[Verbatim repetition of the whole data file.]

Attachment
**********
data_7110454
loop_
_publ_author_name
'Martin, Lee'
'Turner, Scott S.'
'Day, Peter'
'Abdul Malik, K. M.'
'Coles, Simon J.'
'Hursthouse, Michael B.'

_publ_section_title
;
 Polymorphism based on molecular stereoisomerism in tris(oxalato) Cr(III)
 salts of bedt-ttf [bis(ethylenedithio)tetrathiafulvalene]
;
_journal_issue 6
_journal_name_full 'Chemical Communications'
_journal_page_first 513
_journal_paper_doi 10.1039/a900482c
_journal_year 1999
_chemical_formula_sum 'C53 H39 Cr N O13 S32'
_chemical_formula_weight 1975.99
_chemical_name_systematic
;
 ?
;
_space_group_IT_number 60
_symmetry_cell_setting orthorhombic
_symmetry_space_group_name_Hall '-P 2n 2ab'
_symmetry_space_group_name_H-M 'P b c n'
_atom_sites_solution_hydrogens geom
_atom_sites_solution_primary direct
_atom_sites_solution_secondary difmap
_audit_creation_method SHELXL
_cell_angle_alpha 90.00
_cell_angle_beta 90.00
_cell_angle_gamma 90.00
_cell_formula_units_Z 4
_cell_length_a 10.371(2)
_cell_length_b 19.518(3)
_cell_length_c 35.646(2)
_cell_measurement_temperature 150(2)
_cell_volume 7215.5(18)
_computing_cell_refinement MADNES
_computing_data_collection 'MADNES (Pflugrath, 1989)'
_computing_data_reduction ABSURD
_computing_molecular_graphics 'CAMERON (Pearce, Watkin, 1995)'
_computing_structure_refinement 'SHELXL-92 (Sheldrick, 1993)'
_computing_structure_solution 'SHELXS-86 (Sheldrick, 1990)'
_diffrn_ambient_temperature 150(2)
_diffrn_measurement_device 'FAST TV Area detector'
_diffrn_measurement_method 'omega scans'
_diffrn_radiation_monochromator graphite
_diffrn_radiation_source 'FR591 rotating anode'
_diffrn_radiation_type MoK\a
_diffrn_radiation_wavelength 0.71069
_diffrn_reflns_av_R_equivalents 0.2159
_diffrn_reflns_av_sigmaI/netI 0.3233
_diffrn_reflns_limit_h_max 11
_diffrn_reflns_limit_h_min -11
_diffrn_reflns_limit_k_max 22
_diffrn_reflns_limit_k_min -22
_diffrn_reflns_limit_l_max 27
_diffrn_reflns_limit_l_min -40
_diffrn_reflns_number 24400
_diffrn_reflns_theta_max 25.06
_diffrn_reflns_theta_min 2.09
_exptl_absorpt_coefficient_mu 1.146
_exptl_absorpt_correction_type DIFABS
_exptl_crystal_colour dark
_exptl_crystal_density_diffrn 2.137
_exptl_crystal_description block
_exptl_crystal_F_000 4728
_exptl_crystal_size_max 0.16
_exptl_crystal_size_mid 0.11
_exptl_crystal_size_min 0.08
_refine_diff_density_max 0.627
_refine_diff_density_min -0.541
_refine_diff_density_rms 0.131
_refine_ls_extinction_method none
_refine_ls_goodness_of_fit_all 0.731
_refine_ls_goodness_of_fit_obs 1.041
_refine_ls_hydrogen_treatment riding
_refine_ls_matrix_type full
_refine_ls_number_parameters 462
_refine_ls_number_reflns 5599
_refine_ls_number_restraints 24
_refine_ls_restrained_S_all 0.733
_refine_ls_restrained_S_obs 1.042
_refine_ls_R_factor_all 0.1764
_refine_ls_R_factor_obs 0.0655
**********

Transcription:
data_7110454
loop_
_publ_author_name
'Martin, Lee'
'Turner, Scott S.'
'Day, Peter'
'Abdul Malik, K. M.'
'Coles, Simon J.'
'Hursthouse, Michael B.'

_publ_section_title
;
 Polymorphism based on molecular stereoisomerism in tris(oxalato) Cr(III)
 salts of bedt-ttf [bis(ethylenedithio)tetrathiafulvalene]
;
_journal_issue 6
_journal_name_full 'Chemical Communications'
_journal_page_first 513
_journal_paper_doi 10.1039/a900482c
_journal_year 1999
_chemical_formula_sum 'C53 H39 Cr N O13 S32'
_chemical_formula_weight 1975.99
_chemical_name_systematic
;
 ?
;
_space_group_IT_number 60
_symmetry_cell_setting orthorhombic
_symmetry_space_group_name_Hall '-P 2n 2ab'
_symmetry_space_group_name_H-M 'P b c n'
_atom_sites_solution_hydrogens geom
_atom_sites_solution_primary direct
_atom_sites_solution_secondary difmap
_audit_creation_method SHELXL
_cell_angle_alpha 90.00
_cell_angle_beta 90.00
_cell_angle_gamma 90.00
_cell_formula_units_Z 4
_cell_length_a 10.371(2)
_cell_length_b 19.518(3)
_cell_length_c 35.646(2)
_cell_measurement_temperature 150(2)
_cell_volume 7215.5(18)
_computing_cell_refinement MADNES
_computing_data_collection 'MADNES (Pflugrath, 1989)'
_computing_data_reduction ABSURD
_computing_molecular_graphics 'CAMERON (Pearce, Watkin, 1995)'
_computing_structure_refinement 'SHELXL-92 (Sheldrick, 1993)'
_computing_structure_solution 'SHELXS-86 (Sheldrick, 1990)'
_diffrn_ambient_temperature 150(2)
_diffrn_measurement_device 'FAST TV Area detector'
_diffrn_measurement_method 'omega scans'
_diffrn_radiation_monochromator graphite
_diffrn_radiation_source 'FR591 rotating anode'
_diffrn_radiation_type MoK\a
_diffrn_radiation_wavelength 0.71069
_diffrn_reflns_av_R_equivalents 0.2159
_diffrn_reflns_av_sigmaI/netI 0.3233
_diffrn_reflns_limit_h_max 11
_diffrn_reflns_limit_h_min -11
_diffrn_reflns_limit_k_max 22
_diffrn_reflns_limit_k_min -22
_diffrn_reflns_limit_l_max 27
_diffrn_reflns_limit_l_min -40
_diffrn_reflns_number 24400
_diffrn_reflns_theta_max 25.06
_diffrn_reflns_theta_min 2.09
_exptl_absorpt_coefficient_mu 1.146
_exptl_absorpt_correction_type DIFABS
_exptl_crystal_colour dark
_exptl_crystal_density_diffrn 2.137
_exptl_crystal_description block
_exptl_crystal_F_000 4728
_exptl_crystal_size_max 0.16
_exptl_crystal_size_mid 0.11
_exptl_crystal_size_min 0.08
_refine_diff_density_max 0.627
_refine_diff_density_min -0.541
_refine_diff_density_rms 0.131
_refine_ls_extinction_method none
_refine_ls_goodness_of_fit_all 0.731
_refine_ls_goodness_of_fit_obs 1.041
_refine_ls_hydrogen_treatment riding
_refine_ls_matrix_type full
_refine_ls_number_parameters 462
_refine_ls_number_reflns 5599
_refine_ls_number_restraints 24
_refine_ls_restrained_S_all 0.733
_refine_ls_restrained_S_obs 1.042
_refine_ls_R_factor_all 0.1764
_refine_ls_R_factor_obs 0.0655